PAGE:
A certain game developing friend and I have an ongoing argument about the level of user challenge needed in good games. I have similar conversations with *nix gurus who think that having to learn the command line interface is the most rewarding thing about using a computer. In both cases, I feel that developers are mistaken to believe that the interface needs to be challenging.

However great the sense of achievement when you master the horrifically complicated controls for Hitman on the PS2 (it was originally written for PC) or remember the arcane command that will reveal all of your Linux box’s secrets to you, that hurdle should not have been placed in front of you in the first place. You should have been focusing on skillfully sneaking up behind that guy and garrotting him, or setting up your firewall (incidentally, see Ping’s new project because this whole area sorely needs attention).

Most people aren’t enthused by overcoming an interface challenge. Interface challenges are what make them give up. Task challenges are what keep them coming back and getting better and better. Work out what your user is actually trying to achieve and then get the hell out of their way.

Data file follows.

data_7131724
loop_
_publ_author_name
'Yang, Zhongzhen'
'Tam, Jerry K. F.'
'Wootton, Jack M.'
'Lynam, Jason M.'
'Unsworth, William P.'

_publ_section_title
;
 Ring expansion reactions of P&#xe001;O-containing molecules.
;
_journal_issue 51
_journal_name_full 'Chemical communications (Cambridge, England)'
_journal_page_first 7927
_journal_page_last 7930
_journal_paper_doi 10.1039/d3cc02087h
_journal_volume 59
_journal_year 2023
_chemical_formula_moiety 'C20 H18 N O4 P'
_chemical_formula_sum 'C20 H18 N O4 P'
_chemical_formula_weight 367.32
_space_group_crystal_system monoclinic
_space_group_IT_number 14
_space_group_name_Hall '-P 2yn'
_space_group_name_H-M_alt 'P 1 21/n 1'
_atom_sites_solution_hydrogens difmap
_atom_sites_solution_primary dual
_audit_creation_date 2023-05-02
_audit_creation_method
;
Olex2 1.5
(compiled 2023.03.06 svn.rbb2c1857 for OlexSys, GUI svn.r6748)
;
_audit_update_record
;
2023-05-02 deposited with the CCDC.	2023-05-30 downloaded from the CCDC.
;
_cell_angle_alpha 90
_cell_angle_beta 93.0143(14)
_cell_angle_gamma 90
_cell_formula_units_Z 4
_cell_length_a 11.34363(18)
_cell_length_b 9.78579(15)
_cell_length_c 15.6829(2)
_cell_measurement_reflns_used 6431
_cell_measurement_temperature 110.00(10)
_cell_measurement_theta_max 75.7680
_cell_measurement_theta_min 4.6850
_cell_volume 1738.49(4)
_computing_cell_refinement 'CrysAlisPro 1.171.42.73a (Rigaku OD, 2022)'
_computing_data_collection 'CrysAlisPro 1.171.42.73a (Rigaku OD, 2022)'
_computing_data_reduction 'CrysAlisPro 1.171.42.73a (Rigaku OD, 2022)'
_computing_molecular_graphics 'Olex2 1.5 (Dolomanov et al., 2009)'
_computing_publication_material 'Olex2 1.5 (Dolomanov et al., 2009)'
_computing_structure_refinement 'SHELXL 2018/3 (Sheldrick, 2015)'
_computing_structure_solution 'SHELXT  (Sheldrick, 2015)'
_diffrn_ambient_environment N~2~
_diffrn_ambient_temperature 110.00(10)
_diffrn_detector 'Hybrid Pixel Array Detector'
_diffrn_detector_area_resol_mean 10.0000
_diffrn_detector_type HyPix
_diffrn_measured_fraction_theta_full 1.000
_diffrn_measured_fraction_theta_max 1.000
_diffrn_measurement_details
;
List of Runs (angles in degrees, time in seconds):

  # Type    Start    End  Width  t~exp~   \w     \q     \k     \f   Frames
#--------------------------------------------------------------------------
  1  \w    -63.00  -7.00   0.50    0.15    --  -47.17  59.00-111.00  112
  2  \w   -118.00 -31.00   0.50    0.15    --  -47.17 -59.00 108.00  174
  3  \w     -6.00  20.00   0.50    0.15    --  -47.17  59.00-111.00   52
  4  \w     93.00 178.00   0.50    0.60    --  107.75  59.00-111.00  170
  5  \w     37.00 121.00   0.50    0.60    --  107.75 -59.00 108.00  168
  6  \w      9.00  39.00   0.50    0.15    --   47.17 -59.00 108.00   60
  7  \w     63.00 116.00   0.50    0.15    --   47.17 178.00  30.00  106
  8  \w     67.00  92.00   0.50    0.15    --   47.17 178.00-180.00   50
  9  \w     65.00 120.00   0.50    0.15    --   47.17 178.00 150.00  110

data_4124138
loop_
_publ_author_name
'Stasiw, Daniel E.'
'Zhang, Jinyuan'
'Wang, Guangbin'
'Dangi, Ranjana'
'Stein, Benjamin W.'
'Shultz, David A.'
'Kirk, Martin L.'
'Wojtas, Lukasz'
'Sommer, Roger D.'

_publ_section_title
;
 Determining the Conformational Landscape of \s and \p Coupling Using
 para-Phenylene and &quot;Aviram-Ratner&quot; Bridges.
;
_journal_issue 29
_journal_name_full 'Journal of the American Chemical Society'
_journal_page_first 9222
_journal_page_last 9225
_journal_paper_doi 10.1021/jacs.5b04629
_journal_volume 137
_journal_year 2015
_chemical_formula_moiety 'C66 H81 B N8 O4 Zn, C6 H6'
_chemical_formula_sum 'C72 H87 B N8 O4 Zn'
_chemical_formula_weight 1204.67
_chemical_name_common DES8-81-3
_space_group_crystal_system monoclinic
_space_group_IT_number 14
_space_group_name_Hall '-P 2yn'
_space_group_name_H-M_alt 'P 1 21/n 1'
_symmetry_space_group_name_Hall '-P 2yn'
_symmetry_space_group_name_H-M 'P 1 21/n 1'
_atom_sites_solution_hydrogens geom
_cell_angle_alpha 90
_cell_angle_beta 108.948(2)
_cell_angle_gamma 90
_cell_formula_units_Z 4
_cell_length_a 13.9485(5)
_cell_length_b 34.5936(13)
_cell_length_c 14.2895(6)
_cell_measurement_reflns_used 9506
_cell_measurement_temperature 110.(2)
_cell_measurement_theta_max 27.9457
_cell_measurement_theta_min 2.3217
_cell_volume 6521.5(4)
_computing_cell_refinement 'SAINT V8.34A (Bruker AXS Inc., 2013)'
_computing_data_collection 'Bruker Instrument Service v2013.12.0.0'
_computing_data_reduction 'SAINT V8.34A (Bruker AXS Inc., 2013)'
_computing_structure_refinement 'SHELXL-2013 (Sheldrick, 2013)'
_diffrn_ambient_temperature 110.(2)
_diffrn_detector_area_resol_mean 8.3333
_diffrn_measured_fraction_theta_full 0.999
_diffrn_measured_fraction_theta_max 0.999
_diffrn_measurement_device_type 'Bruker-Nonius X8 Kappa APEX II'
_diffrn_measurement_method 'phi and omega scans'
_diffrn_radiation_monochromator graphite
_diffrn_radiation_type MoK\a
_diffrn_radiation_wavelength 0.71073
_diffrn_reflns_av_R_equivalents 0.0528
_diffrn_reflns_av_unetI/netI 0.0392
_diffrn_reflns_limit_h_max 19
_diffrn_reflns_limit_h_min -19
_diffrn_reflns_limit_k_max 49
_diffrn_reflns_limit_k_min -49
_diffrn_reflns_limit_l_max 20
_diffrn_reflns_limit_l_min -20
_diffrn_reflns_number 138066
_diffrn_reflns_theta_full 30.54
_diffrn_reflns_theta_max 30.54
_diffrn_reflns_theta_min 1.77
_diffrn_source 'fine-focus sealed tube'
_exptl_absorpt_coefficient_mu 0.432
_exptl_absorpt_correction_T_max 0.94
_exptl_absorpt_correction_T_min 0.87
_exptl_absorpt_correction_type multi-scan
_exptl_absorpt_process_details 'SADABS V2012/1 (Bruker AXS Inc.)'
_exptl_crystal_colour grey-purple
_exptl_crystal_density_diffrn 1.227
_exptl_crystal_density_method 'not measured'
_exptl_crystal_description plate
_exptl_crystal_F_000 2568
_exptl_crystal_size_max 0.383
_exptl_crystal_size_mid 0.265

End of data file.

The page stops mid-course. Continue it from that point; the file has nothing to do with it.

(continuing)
I was going to expand on this, but then I realised that Kathy already said it:

“If you look at things that people are passionate about, there is always some way to tell that people have really become experts. They ski double-black diamonds. They have a black-belt. They are a grand master. They grow rare orchids. They speak conversational Klingon. So one of the ways to help people become more passionate is to figure out what it looks like when people are better at that thing, and help find ways to make that happen for people.